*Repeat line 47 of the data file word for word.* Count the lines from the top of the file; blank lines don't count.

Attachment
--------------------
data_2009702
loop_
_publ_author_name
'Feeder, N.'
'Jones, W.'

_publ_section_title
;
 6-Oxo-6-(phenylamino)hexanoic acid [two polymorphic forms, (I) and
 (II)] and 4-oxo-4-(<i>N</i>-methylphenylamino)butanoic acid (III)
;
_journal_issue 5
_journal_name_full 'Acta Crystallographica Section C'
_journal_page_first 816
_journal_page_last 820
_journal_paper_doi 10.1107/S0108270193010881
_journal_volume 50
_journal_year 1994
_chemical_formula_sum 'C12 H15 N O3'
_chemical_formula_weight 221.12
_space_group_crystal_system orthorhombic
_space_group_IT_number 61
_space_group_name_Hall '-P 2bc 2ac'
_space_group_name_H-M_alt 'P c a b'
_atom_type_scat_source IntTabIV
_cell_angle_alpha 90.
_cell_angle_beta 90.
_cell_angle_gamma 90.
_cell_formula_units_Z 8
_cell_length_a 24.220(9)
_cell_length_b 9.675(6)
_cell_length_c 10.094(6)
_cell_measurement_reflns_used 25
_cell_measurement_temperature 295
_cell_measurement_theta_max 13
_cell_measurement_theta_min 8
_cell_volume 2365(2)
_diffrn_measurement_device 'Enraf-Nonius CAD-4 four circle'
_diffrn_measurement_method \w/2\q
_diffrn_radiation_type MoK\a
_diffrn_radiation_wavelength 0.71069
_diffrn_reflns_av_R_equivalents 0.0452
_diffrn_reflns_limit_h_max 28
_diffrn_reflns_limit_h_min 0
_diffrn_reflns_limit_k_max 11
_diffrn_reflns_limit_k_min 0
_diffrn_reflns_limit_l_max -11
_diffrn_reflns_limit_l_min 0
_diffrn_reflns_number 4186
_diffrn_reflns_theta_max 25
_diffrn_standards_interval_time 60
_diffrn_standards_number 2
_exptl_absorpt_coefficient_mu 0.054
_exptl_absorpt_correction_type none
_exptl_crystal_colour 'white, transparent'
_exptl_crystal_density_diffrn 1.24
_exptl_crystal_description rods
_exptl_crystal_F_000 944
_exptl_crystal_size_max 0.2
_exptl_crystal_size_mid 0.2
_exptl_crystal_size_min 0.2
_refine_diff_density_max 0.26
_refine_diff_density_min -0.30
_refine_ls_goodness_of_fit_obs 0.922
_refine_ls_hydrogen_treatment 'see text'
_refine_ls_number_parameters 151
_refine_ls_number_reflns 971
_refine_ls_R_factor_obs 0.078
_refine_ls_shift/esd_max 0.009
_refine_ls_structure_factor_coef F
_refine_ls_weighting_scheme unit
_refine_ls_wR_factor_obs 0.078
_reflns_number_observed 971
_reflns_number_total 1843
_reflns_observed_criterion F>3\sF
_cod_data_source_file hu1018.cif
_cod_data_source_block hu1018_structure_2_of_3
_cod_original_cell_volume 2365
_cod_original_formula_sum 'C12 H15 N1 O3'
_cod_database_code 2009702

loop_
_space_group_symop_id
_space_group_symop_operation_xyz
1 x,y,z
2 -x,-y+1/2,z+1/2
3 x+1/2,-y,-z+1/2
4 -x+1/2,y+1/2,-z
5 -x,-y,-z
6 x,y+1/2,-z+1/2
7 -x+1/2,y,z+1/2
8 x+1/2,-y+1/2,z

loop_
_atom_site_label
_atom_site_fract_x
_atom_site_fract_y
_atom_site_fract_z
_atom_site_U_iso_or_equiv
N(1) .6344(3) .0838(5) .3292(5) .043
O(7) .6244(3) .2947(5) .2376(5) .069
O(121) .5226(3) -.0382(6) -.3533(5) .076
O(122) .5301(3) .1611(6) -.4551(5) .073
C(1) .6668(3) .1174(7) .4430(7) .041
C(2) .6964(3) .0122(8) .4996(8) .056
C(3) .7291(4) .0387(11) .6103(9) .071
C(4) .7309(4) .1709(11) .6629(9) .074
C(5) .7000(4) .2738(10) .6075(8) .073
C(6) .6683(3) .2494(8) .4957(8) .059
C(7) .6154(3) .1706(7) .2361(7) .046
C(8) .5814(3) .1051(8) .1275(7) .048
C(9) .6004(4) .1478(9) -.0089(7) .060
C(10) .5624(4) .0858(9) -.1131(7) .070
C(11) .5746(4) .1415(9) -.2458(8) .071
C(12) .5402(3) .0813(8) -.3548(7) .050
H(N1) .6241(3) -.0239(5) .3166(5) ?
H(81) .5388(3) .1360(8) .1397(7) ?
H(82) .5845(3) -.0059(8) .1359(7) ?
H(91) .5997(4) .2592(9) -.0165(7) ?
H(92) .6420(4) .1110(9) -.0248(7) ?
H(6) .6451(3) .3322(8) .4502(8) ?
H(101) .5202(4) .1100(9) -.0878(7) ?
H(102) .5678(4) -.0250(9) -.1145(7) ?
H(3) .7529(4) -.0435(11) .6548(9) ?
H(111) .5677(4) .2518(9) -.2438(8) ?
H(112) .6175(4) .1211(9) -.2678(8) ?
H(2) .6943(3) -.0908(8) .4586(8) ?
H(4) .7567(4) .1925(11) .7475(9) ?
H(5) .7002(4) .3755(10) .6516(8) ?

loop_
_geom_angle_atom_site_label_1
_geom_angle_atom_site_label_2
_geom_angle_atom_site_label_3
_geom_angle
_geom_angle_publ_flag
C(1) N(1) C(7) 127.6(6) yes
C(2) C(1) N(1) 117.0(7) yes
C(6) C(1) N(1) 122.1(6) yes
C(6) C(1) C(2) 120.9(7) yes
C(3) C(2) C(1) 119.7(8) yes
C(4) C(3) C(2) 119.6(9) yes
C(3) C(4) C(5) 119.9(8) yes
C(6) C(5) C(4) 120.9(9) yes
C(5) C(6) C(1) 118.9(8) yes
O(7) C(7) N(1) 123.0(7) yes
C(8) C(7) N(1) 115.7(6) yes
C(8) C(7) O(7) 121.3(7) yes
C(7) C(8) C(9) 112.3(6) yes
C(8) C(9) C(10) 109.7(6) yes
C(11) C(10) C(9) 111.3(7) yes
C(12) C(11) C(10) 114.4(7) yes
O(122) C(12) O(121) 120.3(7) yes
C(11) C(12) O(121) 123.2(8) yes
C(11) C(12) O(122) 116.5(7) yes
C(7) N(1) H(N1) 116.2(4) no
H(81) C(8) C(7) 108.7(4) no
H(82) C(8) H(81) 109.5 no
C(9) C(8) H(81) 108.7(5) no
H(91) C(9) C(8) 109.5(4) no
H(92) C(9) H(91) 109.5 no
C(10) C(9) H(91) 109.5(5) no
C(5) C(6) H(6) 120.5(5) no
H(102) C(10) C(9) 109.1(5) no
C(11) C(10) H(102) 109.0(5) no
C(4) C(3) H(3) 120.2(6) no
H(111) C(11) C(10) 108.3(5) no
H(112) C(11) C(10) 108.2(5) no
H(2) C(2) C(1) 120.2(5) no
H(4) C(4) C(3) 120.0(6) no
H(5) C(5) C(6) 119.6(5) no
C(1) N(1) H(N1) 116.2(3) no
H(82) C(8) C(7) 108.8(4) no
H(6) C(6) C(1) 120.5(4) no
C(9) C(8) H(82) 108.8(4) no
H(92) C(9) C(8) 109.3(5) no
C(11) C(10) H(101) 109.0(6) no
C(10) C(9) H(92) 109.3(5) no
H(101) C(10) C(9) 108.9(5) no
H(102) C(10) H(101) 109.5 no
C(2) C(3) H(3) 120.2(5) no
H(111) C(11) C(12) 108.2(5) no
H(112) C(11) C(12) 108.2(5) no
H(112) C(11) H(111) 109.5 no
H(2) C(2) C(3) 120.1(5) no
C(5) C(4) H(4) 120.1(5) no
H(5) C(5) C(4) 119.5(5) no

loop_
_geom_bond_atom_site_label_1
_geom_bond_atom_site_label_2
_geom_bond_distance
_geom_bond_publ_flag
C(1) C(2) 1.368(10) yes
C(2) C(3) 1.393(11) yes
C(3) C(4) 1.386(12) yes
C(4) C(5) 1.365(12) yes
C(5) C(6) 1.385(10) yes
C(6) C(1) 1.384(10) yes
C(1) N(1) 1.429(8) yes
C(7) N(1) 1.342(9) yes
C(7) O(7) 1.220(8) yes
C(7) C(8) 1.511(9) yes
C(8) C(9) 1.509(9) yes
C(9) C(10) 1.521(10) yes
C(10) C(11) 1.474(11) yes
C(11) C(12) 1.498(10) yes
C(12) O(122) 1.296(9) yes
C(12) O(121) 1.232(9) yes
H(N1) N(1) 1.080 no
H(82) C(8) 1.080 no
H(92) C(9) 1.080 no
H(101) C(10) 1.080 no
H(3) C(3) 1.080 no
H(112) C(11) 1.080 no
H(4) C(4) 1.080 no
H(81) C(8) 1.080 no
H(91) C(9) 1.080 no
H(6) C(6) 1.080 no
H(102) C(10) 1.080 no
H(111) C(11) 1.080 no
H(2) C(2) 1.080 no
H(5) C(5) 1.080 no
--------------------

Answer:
_diffrn_reflns_limit_l_min 0